While Chile and Argentina witnessed the total solar eclipse on December 14, without the observers knowing it, a small spot flew past the sun, a newly discovered comet.
This comet was first seen in satellite data by Thai amateur astronomer Worachate Boonplod at the Sungrazer Project funded by the POT, a citizen science project that invites anyone to search and discover new comets in images from NASA and ESA’s Solar and Heliospheric Observatory (SOHO).
Boonplod discovered the comet on December 13, the day before the eclipse. He knew the eclipse was coming and was eager to see if his new comet discovery might show up in the Sun’s outer atmosphere as a small blob in eclipse photographs, NASA reports.
The comet, named C / 2020 X3 (SOHO) by the Minor Planet Center, is a ‘Kreutz’ solar scraper. This family of comets originated from a large parent comet that broke into smaller fragments over a thousand years ago and continues to orbit the Sun today.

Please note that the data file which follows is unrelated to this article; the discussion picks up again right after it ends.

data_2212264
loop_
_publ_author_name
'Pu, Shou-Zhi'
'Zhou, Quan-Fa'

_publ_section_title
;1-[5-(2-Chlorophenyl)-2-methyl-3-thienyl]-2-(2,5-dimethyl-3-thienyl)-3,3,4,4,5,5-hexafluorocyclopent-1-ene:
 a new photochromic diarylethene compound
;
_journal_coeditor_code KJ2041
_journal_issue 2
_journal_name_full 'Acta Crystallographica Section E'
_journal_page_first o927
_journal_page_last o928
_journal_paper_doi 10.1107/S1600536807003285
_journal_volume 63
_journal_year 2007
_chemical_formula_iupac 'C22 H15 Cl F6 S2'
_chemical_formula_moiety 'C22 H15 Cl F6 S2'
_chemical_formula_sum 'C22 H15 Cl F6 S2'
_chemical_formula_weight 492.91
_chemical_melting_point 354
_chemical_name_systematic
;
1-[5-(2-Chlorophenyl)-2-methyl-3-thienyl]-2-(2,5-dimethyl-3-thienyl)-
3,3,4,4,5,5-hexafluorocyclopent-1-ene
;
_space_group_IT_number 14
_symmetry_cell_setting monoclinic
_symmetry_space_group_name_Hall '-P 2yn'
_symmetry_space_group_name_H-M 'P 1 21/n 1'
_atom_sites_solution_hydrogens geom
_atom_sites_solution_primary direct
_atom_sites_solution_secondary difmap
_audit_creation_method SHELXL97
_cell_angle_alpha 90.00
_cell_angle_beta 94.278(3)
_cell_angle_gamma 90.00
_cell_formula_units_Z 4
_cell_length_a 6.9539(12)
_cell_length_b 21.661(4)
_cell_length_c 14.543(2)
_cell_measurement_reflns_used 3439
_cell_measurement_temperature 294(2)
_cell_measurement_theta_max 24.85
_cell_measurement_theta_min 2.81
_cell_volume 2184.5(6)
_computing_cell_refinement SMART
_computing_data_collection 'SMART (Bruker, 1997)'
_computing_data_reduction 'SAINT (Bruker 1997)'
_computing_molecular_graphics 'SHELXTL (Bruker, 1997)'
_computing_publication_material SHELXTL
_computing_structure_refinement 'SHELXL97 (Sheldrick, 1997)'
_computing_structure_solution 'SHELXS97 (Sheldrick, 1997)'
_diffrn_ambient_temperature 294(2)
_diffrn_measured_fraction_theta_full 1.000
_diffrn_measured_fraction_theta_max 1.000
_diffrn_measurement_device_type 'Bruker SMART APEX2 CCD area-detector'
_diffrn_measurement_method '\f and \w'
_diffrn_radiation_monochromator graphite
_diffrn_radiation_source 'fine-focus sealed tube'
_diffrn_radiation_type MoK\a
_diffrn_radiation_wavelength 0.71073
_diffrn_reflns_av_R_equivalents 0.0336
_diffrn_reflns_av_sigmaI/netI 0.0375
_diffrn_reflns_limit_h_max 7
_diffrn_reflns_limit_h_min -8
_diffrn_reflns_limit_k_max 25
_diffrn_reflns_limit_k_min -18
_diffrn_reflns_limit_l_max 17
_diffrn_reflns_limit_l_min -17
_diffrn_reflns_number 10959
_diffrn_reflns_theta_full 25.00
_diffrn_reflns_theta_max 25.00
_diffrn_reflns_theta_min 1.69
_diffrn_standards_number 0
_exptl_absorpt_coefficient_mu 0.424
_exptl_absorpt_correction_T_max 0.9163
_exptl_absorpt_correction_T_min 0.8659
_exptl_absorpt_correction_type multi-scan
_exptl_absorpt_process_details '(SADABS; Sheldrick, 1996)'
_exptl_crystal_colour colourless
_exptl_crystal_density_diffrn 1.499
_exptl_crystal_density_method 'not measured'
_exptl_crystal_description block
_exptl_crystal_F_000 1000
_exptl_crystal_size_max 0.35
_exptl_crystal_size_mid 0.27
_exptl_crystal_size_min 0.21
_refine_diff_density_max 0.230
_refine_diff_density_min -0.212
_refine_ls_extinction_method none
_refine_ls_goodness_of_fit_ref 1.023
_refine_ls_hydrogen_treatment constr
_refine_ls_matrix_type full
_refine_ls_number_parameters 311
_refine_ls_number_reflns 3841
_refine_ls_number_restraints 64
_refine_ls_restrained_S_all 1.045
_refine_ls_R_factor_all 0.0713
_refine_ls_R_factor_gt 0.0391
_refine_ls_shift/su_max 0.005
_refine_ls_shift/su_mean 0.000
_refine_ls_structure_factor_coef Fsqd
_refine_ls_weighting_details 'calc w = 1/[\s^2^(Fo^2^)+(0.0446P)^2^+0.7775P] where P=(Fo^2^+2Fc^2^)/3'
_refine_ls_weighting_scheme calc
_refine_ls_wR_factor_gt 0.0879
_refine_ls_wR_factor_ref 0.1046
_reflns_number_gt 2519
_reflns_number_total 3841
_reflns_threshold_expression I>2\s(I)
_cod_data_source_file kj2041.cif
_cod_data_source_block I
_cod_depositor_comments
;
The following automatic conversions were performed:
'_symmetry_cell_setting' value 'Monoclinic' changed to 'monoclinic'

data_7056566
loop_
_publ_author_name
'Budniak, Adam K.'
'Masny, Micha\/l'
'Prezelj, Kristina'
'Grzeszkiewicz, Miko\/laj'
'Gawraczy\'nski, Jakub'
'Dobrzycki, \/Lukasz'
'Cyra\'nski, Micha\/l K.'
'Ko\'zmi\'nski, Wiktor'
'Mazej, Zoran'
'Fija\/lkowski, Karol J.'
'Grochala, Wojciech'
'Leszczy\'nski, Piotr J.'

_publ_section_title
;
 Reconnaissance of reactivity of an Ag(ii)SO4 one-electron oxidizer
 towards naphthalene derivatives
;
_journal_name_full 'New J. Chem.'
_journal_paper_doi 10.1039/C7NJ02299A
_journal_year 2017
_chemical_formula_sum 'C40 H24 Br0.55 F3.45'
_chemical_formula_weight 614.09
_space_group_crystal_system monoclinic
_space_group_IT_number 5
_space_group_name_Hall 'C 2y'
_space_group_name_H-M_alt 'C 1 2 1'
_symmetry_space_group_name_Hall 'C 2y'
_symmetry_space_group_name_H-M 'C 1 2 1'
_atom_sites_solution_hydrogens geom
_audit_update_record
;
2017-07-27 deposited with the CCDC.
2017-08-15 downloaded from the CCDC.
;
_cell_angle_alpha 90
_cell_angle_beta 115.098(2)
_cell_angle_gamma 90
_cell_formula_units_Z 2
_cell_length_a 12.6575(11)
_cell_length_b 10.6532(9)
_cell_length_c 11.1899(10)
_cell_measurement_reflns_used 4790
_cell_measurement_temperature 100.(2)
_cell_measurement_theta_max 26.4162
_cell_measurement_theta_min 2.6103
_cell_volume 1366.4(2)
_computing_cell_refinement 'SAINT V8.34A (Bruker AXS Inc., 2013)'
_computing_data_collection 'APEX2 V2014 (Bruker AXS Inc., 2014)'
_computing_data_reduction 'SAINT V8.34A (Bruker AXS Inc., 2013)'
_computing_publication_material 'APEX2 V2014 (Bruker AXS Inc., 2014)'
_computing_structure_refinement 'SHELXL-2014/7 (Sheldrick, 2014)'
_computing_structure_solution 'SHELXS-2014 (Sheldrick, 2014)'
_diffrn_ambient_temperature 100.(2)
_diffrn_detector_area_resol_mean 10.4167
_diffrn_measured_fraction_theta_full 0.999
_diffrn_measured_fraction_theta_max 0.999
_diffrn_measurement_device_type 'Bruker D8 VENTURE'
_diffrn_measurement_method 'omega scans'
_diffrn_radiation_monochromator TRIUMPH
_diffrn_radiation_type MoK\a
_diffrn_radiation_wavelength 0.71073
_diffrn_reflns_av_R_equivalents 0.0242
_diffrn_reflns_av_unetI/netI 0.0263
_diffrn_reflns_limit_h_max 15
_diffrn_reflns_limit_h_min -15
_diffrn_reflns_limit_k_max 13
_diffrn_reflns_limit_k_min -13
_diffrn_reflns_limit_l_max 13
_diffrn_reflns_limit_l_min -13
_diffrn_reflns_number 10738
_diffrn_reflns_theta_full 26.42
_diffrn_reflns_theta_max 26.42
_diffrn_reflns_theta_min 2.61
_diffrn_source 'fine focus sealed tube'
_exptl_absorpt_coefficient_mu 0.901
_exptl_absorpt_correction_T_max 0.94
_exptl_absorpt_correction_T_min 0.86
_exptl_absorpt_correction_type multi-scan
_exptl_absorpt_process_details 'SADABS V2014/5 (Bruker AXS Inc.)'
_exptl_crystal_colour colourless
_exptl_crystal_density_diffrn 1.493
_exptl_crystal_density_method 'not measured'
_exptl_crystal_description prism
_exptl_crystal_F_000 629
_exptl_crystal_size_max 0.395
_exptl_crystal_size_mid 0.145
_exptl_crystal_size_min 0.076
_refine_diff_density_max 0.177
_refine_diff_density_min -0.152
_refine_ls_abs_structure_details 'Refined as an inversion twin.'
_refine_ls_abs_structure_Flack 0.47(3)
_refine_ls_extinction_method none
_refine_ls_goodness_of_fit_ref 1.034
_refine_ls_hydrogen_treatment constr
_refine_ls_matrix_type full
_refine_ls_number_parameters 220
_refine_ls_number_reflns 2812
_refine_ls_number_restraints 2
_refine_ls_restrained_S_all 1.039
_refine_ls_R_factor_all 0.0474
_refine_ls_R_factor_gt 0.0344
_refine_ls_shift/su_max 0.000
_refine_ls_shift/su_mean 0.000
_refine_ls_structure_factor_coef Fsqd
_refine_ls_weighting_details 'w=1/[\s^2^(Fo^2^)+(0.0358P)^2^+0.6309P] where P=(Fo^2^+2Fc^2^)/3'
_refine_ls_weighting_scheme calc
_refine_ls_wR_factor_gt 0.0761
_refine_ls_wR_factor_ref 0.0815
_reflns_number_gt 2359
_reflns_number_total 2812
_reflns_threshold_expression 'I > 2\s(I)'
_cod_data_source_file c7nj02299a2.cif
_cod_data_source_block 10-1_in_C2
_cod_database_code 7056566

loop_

Comets skimming the Kreutz sun are most frequently found in SOHO images. SOHO’s camera works by mimicking total solar eclipses: A solid masking disk blocks blinding light from the Sun, revealing dimmer features in its outer atmosphere and other celestial objects like comets. To date, s4,108 comets have been discovered in SOHO imagesThis comet being the 3,524th solar trace of Kreutz discovered.
At around the time the eclipse image was taken, the comet was traveling at approximately 700,000 kilometers per hour, about 4 million kilometers from the surface of the Sun. The comet was about 17 meters in diameter, about the length of a semi-trailer. It then disintegrated into dust particles due to intense solar radiation, a few hours before reaching its closest point to the Sun.